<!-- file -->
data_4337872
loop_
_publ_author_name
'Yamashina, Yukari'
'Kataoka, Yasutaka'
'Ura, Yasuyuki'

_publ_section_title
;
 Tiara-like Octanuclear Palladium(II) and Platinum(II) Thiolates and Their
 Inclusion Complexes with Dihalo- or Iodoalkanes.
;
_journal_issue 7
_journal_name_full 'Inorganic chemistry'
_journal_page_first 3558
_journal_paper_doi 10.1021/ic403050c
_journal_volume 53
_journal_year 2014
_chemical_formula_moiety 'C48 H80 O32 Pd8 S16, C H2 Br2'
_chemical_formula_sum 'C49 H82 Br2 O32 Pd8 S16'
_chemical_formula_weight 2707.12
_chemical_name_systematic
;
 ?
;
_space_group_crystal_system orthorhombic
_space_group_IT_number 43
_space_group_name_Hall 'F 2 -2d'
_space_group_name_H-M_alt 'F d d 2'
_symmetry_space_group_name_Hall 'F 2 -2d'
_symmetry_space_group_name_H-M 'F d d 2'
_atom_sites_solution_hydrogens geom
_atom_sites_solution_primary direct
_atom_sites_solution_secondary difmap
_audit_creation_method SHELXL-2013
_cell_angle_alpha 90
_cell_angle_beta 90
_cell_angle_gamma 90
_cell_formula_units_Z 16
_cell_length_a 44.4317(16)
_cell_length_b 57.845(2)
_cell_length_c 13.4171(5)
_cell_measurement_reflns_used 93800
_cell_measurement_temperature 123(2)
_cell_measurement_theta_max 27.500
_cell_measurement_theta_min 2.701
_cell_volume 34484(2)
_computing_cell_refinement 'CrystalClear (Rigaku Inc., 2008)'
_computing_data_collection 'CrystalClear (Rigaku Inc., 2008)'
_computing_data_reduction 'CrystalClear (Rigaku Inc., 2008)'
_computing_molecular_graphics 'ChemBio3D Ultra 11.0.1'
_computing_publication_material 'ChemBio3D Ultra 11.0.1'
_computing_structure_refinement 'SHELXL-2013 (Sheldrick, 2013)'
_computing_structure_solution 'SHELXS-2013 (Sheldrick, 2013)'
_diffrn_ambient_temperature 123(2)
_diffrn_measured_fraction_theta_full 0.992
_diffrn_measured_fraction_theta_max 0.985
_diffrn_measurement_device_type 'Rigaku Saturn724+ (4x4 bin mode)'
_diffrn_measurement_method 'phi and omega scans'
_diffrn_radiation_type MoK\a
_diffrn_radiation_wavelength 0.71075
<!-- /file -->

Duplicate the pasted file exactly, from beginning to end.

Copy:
data_4337872
loop_
_publ_author_name
'Yamashina, Yukari'
'Kataoka, Yasutaka'
'Ura, Yasuyuki'

_publ_section_title
;
 Tiara-like Octanuclear Palladium(II) and Platinum(II) Thiolates and Their
 Inclusion Complexes with Dihalo- or Iodoalkanes.
;
_journal_issue 7
_journal_name_full 'Inorganic chemistry'
_journal_page_first 3558
_journal_paper_doi 10.1021/ic403050c
_journal_volume 53
_journal_year 2014
_chemical_formula_moiety 'C48 H80 O32 Pd8 S16, C H2 Br2'
_chemical_formula_sum 'C49 H82 Br2 O32 Pd8 S16'
_chemical_formula_weight 2707.12
_chemical_name_systematic
;
 ?
;
_space_group_crystal_system orthorhombic
_space_group_IT_number 43
_space_group_name_Hall 'F 2 -2d'
_space_group_name_H-M_alt 'F d d 2'
_symmetry_space_group_name_Hall 'F 2 -2d'
_symmetry_space_group_name_H-M 'F d d 2'
_atom_sites_solution_hydrogens geom
_atom_sites_solution_primary direct
_atom_sites_solution_secondary difmap
_audit_creation_method SHELXL-2013
_cell_angle_alpha 90
_cell_angle_beta 90
_cell_angle_gamma 90
_cell_formula_units_Z 16
_cell_length_a 44.4317(16)
_cell_length_b 57.845(2)
_cell_length_c 13.4171(5)
_cell_measurement_reflns_used 93800
_cell_measurement_temperature 123(2)
_cell_measurement_theta_max 27.500
_cell_measurement_theta_min 2.701
_cell_volume 34484(2)
_computing_cell_refinement 'CrystalClear (Rigaku Inc., 2008)'
_computing_data_collection 'CrystalClear (Rigaku Inc., 2008)'
_computing_data_reduction 'CrystalClear (Rigaku Inc., 2008)'
_computing_molecular_graphics 'ChemBio3D Ultra 11.0.1'
_computing_publication_material 'ChemBio3D Ultra 11.0.1'
_computing_structure_refinement 'SHELXL-2013 (Sheldrick, 2013)'
_computing_structure_solution 'SHELXS-2013 (Sheldrick, 2013)'
_diffrn_ambient_temperature 123(2)
_diffrn_measured_fraction_theta_full 0.992
_diffrn_measured_fraction_theta_max 0.985
_diffrn_measurement_device_type 'Rigaku Saturn724+ (4x4 bin mode)'
_diffrn_measurement_method 'phi and omega scans'
_diffrn_radiation_type MoK\a
_diffrn_radiation_wavelength 0.71075